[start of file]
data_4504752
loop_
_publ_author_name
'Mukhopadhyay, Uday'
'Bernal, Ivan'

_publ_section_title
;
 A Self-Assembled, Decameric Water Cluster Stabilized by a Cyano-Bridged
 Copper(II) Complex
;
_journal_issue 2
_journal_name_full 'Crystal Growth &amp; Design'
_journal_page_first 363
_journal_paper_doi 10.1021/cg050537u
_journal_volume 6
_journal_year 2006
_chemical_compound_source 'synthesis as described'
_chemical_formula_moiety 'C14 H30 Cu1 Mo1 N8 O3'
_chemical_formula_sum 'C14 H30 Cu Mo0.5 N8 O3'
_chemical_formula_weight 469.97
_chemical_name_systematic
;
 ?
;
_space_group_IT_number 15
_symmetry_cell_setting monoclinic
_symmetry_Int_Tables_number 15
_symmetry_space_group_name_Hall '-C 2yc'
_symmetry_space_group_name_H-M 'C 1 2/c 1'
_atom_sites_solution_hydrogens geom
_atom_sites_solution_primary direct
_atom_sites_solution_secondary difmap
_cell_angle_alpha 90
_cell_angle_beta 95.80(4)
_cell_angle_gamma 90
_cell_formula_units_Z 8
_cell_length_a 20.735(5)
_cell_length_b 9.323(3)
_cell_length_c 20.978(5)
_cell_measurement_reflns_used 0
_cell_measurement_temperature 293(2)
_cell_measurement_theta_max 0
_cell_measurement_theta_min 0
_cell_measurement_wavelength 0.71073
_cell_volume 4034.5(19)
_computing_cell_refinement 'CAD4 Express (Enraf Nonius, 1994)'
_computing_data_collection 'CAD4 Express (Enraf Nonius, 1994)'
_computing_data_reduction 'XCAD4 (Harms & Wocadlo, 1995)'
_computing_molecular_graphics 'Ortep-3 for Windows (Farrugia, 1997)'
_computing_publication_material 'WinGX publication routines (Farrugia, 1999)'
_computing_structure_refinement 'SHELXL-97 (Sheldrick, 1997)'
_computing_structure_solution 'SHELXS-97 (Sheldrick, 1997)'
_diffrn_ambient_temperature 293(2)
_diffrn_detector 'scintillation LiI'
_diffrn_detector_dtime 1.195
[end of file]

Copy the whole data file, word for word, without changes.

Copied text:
data_4504752
loop_
_publ_author_name
'Mukhopadhyay, Uday'
'Bernal, Ivan'

_publ_section_title
;
 A Self-Assembled, Decameric Water Cluster Stabilized by a Cyano-Bridged
 Copper(II) Complex
;
_journal_issue 2
_journal_name_full 'Crystal Growth &amp; Design'
_journal_page_first 363
_journal_paper_doi 10.1021/cg050537u
_journal_volume 6
_journal_year 2006
_chemical_compound_source 'synthesis as described'
_chemical_formula_moiety 'C14 H30 Cu1 Mo1 N8 O3'
_chemical_formula_sum 'C14 H30 Cu Mo0.5 N8 O3'
_chemical_formula_weight 469.97
_chemical_name_systematic
;
 ?
;
_space_group_IT_number 15
_symmetry_cell_setting monoclinic
_symmetry_Int_Tables_number 15
_symmetry_space_group_name_Hall '-C 2yc'
_symmetry_space_group_name_H-M 'C 1 2/c 1'
_atom_sites_solution_hydrogens geom
_atom_sites_solution_primary direct
_atom_sites_solution_secondary difmap
_cell_angle_alpha 90
_cell_angle_beta 95.80(4)
_cell_angle_gamma 90
_cell_formula_units_Z 8
_cell_length_a 20.735(5)
_cell_length_b 9.323(3)
_cell_length_c 20.978(5)
_cell_measurement_reflns_used 0
_cell_measurement_temperature 293(2)
_cell_measurement_theta_max 0
_cell_measurement_theta_min 0
_cell_measurement_wavelength 0.71073
_cell_volume 4034.5(19)
_computing_cell_refinement 'CAD4 Express (Enraf Nonius, 1994)'
_computing_data_collection 'CAD4 Express (Enraf Nonius, 1994)'
_computing_data_reduction 'XCAD4 (Harms & Wocadlo, 1995)'
_computing_molecular_graphics 'Ortep-3 for Windows (Farrugia, 1997)'
_computing_publication_material 'WinGX publication routines (Farrugia, 1999)'
_computing_structure_refinement 'SHELXL-97 (Sheldrick, 1997)'
_computing_structure_solution 'SHELXS-97 (Sheldrick, 1997)'
_diffrn_ambient_temperature 293(2)
_diffrn_detector 'scintillation LiI'
_diffrn_detector_dtime 1.195